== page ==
Description of provisions for controlling possible discharges both during and after construction to any impaired waters.
Stormwater Control Measures
Below is more information on each of the stormwater control measures covered by the Construction General Permit.
Erosion and Sediment Controls
Soil stabilization and protection
The plan must have a narrative, drawings, and schedule for implementing soil stabilization practices and ensure that the existing vegetation is preserved to the maximum extent practicable. Disturbed portions must be minimized and stabilized throughout construction. Any slopes on site which are greater than or equal to 8% must have two rows of erosion control barriers installed.
Stabilization and protection practices must begin within 7 days of when the construction activity has permanently finished. Areas which remain disturbed beyond the seeding season will receive long-term, non-vegetative stabilization and protection sufficient to protect the site through the winter. Temporary or permanent vegetation must be maintained on the site at all times. There can be no use of pesticides, herbicides, or fertilizers on the vegetation.
In place must also be a reverse slope bench of any slope steeper than 3:1 (horizontal: vertical) and exceeds 15 ft vertically unless slope stabilizing structures are properly put in place or soil stability has been verified.
Include descriptions and drawings within SWPCP of structural measures to divert flows away from exposed soils, store flows or otherwise limit runoff and minimize pollutant discharges. Set up a temporary sediment trap or basin for points of discharge with drainage area of between 2 to 5 acres
Disturbances within 50 ft require installation of double row of sediment barrier
Include maintenance procedures and operating conditions for erosion and sediment control measures in SWPCP
- Dewatering wastewaters should not cause scouring or erosion or contain suspended solids in amounts that could reasonably be expected to cause pollution of surface waters
- Discharged in a manner that minimizes the discoloration of receiving waters
- Include maintenance procedures and operating conditions for dewatering wastewaters measures in SWPCP
Post-Construction Stormwater Management
Post-Construction Performance Standards
- Is a site is currently developed with an effective impervious cover total of 40% or more, design site to retain on-site half the water quality volume
- Provide additional stormwater treatment which cannot be retained for discharges up to the full water quality volume for sediment, floatables, and nutrients
- When half of the water quality volume cannot be retained, retain to the maximum extent practicable and treat for sediment, floatable, and nutrients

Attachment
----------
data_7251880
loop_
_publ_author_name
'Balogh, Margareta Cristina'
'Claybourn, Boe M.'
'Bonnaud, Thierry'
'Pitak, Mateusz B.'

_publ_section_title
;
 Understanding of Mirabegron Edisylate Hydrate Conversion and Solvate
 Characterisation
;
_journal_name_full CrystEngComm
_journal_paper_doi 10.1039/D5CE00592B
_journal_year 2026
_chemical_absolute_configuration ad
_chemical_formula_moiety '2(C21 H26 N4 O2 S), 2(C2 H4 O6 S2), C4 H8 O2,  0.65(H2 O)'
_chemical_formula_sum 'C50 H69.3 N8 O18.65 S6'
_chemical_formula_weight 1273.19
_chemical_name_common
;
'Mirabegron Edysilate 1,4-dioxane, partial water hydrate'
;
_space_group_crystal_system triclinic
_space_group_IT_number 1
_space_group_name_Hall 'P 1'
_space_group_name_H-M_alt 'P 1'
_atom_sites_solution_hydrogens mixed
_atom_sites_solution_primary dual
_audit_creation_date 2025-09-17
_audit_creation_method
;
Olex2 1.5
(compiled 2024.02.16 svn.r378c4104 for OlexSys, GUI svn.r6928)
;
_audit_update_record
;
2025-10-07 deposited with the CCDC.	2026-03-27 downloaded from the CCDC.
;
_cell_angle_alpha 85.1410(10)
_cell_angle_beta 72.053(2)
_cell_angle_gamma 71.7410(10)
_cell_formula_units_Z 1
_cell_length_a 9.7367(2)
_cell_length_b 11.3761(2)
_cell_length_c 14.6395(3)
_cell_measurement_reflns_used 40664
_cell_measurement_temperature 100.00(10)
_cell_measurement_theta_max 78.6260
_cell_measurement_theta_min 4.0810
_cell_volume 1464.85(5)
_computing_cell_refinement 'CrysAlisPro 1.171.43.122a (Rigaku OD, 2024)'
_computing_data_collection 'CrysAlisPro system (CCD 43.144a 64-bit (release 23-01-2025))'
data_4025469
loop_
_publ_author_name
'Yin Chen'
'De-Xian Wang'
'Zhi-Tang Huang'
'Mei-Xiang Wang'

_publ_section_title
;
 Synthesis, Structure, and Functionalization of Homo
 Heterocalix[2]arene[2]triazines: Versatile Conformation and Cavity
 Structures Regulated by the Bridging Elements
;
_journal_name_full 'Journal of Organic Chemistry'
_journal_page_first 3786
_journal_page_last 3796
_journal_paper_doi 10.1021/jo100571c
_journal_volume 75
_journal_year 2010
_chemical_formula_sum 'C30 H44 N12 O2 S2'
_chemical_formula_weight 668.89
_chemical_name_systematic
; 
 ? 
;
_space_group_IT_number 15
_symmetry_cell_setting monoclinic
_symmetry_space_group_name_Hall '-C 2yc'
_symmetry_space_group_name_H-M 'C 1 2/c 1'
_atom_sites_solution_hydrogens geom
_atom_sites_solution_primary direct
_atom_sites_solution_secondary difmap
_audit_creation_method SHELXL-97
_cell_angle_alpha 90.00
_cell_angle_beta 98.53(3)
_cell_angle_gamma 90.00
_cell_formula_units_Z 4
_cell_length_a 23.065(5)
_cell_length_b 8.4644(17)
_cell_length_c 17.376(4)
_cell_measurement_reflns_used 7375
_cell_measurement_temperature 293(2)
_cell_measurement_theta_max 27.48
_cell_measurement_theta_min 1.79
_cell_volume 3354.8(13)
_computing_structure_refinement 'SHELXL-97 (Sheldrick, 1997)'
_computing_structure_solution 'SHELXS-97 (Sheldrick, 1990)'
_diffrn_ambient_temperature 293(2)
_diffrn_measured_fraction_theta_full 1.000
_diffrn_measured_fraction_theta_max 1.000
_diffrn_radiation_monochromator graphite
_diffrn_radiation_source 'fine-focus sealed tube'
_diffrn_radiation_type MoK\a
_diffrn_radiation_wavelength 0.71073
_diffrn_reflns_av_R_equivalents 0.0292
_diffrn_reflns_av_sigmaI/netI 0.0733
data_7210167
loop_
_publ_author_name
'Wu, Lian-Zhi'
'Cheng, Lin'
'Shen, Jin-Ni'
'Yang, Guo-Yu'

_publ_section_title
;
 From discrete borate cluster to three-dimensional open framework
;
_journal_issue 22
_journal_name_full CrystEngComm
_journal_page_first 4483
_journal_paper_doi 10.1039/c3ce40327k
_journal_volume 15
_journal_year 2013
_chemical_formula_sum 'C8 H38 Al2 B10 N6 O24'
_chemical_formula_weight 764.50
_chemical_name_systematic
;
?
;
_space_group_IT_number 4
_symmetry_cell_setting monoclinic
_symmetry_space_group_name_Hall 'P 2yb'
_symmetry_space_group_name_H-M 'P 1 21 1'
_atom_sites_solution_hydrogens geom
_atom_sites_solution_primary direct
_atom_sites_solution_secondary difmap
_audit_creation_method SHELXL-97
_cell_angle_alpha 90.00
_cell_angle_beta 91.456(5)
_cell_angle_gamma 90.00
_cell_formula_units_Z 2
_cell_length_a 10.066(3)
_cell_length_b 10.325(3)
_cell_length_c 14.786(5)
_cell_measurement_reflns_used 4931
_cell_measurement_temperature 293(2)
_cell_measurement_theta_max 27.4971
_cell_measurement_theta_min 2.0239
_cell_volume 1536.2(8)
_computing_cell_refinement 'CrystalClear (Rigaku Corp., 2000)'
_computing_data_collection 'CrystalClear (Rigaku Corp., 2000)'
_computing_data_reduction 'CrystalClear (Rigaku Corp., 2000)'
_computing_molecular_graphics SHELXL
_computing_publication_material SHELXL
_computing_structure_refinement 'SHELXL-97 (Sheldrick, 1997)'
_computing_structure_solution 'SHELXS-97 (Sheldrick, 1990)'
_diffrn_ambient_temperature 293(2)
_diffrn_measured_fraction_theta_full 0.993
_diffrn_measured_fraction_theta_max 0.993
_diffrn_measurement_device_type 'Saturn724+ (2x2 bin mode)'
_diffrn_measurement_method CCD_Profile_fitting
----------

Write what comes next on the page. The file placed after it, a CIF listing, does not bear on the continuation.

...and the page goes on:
- Same retention and treatment scenario as redevelopment
- OR if the redevelopment will not increase effective impervious cover, additional stormwater control measures to treat the water is required, but the permittees will not have to retain the water quality volume
- All sites currently undeveloped or contain less than 40% effective impervious cover
- Retain water quality volume for site, document if this is not possible
- Retain to the maximum extent practicable and treat for sediment, floatable, and nutrient
Post-Construction Control Measures
Incorporate runoff reduction and LID control measures, measures to minimize suspended solids and removes floatable (80% removal goal annually), and place velocity dissipation devices at discharge locations and at the lengths of any outfall channels.
Implement best management practices to minimize the amount of litter, debris, building materials and other waste from being discharged
Post-construction stormwater measures must be properly cleaned of sedimentation. Remaining silt fences must be removed once the area is stabilized.
Have designed washout areas for any cleaning of equipment, applicators, vehicles, and containers. These washout areas must be:
- Outside buffers and at least 50 ft away from streams or wetlands
- Inspected once a week
Storage of Chemical and Petroleum Products
All chemical and petroleum products must be stored in an impermeable containment system without any cracks or leaks of any kind. The containment system must hold at least 110% of the volume of the largest container being stored
Off-Site Vehicle Tracking and Dust Suppression
Minimize the off-site tracking of sediment caused by vehicles and the generation of dust
Cold Water Stream Habitat
Any construction within a Cold Water Stream Habitat must implement an 100 ft undisturbed buffer to be verified post-construction with any additional plantings to maintain the stream cover